Fidler is a polymath musician, artist, and video-maker(thanks Jeff, not only for introducing me to that word, but for taking the time to convince me that it wasn't in fact a synonym for polygon, as I at first believed). Fidler's agility in operating simultaneously in several different arenas while always maintaining her particular artistic phenomenology impressed me. The works relate to one another in poetic resonance and subtle inversion. In the video, abstract felt objects of pure color accrete in stop motion in a perfect, simple pattern on a rocky seashore. It is as if an abstract element of a painting or collage consisting only of form, color and pattern has somehow escaped its boundaries and spontaneously, joyously proliferated among the rocks. It exists among other "natural" life forms that grow teeming among the tide pools. Fidler transmutes compositional principles to primordial, vitalistic forces, and pushes the idea of "art object" towards organism by recontextualizing a single element.

Albertaclipper_FS.jpg

While non-representative, all of her imagery relates to biology. I found myself thinking simultaneously of landscape paintings and diagrams of the cells and processes of the epidermis.

The paintings are subtle inversions of the direction of the video. Here, formal elements of painting (shape/ composition/ color etc.) are seen as vitalistic forces, and the more real, more natural object, the peninsula form, accretes on the surface of the painting intruding into the abstract field. In Fidler's video piece abstract painting elements infiltrate landscape, in the paintings, landscape infiltrates an abstract environment. The peninsulas, built by geologically layering paper and paint extend into nebulous pools of glittery shock pink. The peninsulas evaporate the aura of the picture plane. The surface of the painting becomes liquid and flimsy compared to the assertive materiality of the peninsula. In both the video piece and the paintings, Fidler plays with this tension, juxtaposing the incontrovertible reality of landscape (the hardness of rock) with the indeterminate, responsive aura of abstract painting.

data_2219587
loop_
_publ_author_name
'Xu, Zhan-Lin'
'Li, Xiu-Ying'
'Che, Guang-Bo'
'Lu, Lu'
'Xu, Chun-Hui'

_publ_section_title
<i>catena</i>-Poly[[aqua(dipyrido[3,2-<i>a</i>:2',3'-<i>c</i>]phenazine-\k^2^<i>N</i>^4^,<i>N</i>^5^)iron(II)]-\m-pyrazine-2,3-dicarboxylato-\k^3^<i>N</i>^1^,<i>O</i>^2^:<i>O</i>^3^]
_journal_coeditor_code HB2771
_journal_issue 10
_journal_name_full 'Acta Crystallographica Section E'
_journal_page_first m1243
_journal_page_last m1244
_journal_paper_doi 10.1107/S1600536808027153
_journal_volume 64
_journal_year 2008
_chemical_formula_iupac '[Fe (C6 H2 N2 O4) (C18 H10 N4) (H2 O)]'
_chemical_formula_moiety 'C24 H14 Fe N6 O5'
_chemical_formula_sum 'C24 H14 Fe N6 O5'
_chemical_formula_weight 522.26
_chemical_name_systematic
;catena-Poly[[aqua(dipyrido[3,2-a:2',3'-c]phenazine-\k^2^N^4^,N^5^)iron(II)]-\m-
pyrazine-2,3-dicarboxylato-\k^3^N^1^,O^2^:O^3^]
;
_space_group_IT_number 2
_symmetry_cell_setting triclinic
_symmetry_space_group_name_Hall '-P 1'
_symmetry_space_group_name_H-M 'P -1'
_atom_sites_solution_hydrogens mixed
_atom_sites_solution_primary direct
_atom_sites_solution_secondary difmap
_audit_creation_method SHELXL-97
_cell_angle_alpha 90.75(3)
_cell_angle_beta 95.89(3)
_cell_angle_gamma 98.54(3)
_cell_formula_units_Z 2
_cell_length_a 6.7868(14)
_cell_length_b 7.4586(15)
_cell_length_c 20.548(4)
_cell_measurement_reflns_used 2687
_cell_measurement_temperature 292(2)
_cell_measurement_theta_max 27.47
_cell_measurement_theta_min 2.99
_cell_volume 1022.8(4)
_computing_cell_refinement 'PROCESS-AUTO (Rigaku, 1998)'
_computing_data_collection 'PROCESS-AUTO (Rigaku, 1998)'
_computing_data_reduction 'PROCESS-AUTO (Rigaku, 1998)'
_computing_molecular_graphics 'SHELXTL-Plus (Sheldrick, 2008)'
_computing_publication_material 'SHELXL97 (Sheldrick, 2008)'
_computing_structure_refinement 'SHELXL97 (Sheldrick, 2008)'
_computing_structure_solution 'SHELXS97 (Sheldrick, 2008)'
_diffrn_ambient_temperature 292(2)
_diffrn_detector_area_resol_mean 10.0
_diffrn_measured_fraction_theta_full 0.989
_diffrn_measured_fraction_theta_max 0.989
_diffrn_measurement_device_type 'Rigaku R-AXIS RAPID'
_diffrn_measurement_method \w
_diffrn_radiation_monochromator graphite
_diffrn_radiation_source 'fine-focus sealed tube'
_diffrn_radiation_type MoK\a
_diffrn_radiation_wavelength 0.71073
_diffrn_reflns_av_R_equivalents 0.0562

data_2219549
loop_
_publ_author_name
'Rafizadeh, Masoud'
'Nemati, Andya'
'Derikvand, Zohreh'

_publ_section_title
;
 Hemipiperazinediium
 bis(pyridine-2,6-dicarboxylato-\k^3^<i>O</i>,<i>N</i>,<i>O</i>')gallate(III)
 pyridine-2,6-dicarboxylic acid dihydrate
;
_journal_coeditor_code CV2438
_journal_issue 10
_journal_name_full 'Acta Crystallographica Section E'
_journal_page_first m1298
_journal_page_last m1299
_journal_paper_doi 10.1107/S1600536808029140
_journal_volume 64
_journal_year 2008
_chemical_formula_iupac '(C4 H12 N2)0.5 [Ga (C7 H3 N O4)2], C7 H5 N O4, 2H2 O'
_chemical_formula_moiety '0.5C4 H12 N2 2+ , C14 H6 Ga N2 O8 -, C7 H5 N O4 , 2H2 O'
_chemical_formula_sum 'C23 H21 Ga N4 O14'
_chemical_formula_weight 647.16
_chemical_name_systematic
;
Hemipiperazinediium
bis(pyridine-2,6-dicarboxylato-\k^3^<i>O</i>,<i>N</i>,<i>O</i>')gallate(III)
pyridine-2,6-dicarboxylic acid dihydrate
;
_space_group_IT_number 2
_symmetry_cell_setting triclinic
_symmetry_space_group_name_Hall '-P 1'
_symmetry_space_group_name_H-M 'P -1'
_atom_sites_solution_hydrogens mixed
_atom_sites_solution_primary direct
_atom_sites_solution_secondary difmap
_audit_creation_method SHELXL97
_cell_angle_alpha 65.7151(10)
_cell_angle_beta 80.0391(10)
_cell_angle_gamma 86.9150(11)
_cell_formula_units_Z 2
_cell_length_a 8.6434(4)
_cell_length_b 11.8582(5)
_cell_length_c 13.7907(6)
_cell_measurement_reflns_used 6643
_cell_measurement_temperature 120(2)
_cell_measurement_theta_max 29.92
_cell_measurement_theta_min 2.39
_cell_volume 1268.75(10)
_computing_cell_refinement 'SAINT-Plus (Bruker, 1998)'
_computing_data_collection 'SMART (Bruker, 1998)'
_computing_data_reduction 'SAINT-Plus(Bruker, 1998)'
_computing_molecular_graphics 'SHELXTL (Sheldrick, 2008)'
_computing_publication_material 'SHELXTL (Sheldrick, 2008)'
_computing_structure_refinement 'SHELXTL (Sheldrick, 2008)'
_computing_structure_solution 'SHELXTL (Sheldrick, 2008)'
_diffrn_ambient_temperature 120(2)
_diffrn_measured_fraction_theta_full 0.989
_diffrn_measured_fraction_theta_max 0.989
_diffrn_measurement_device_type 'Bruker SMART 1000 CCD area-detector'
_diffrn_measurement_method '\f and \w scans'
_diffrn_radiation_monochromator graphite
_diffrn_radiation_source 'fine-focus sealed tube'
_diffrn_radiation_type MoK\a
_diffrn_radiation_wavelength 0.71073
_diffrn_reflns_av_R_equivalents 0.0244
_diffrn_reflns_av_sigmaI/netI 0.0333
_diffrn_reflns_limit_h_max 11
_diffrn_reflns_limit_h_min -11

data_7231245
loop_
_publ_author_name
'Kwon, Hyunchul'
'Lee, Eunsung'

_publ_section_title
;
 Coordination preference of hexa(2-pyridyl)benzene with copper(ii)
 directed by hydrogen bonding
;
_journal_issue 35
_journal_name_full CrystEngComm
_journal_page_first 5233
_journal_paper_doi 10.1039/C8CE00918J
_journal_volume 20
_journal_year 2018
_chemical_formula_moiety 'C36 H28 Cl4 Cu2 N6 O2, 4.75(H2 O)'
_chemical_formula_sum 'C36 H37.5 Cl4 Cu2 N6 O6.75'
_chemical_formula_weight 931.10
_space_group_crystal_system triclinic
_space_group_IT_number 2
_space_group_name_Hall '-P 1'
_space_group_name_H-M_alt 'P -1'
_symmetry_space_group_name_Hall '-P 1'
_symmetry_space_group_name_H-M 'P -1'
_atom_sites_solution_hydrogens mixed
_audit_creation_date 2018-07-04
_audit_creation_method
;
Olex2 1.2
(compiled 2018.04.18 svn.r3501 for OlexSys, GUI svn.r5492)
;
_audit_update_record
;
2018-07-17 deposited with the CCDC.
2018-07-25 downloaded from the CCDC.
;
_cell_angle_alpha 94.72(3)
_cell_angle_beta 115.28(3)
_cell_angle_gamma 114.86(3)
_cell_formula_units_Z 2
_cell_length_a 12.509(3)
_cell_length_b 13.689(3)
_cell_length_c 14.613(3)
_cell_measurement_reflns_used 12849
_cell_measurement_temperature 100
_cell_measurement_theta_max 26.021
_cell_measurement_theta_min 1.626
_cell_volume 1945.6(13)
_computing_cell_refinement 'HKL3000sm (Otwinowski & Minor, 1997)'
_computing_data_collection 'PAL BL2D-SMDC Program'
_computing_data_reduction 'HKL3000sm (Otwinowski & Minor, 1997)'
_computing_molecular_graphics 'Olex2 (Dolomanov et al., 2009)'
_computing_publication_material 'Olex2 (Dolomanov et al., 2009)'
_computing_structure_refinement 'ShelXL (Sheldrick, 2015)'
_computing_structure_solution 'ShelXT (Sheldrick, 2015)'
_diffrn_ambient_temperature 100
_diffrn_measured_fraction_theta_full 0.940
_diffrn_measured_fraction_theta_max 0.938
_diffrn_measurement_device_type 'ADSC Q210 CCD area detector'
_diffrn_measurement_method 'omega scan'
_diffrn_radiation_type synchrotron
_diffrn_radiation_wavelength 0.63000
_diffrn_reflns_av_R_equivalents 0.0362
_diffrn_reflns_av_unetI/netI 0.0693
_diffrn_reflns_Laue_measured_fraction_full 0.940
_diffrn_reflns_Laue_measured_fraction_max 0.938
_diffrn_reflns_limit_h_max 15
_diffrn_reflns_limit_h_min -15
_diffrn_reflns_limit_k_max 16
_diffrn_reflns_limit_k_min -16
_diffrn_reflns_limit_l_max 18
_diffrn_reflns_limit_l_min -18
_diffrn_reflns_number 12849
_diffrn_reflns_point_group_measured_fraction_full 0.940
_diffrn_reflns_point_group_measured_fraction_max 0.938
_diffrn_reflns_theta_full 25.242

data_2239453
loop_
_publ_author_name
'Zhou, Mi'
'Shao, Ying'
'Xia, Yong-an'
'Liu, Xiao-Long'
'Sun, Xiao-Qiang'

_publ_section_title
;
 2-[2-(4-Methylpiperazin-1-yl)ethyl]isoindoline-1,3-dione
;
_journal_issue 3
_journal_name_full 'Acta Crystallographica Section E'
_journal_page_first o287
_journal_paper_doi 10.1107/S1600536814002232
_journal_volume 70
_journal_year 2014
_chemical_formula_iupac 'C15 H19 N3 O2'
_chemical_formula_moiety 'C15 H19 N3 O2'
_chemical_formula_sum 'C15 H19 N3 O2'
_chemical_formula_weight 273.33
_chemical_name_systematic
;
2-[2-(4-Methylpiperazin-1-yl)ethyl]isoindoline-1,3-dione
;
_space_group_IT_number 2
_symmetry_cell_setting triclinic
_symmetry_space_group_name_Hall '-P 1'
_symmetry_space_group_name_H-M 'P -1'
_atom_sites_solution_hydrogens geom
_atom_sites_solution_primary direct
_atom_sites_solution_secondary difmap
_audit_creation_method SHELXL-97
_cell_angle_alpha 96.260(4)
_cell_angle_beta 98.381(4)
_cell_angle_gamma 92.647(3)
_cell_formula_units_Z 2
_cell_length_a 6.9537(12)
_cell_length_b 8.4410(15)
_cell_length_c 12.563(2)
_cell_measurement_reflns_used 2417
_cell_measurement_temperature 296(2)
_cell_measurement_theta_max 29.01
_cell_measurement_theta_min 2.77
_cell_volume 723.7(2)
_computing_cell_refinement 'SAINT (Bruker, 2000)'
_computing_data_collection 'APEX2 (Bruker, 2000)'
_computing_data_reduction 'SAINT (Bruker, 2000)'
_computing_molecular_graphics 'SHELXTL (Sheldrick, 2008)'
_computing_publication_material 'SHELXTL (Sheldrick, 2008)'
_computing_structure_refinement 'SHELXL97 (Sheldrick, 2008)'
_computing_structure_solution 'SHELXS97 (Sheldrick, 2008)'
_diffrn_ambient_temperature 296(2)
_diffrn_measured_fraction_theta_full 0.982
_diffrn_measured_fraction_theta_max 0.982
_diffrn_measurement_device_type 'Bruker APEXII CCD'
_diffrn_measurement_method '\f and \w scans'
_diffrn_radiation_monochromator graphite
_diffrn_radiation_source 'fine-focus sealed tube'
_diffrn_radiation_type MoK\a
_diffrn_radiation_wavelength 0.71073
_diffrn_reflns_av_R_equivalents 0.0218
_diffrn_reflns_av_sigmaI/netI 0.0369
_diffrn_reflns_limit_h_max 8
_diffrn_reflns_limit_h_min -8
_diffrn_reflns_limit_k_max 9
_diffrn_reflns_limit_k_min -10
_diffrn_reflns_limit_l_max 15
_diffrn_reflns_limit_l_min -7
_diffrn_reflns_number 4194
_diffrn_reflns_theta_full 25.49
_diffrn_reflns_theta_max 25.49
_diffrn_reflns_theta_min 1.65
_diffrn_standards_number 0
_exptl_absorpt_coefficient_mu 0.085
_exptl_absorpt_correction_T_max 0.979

It is clear that Fidler views abstract art-making as a responsive practice, the paintings exist for the pleasure of the viewer. Fidler's work is raucously ebullient, fields showered with patterned sprays of pink bubbles and glitter. It is the rectangular equivalent of a wild new year's eve party at the moment right before everyone kisses. Or perhaps a beautifully decorated prom with an under sea theme.

AFidlerGlacialFjordsweb.jpg

My research staff informs me that much of her previous work dealt with abstractions and collages derived from under the sea imagery. It is significant, then, that in the peninsula paintings, the perspective has changed. The image now floats just above the surface of the picture plane/ ocean. The picture plane is the ocean, and the peninsula offers a foothold in the real world. Fidler has created a bridge between the material world and the abstract aura, implying that abstract painting is in fact, another kind of environment, not just a set of rule systems and stratagems.

Even at the height of the modernist citadel (painting is painting) it was always debated whether or not abstraction could really be free of representation. It seems to me that abstraction, even if it represents nothing directly, always uses the mechanics, or language of representation. There is always something to recognize, even if it is something primordial. In some way, aren't Pollocks also depictions of entangled spaces? Aren't Rothkos also depictions of rarified, spiritualized atmospheres?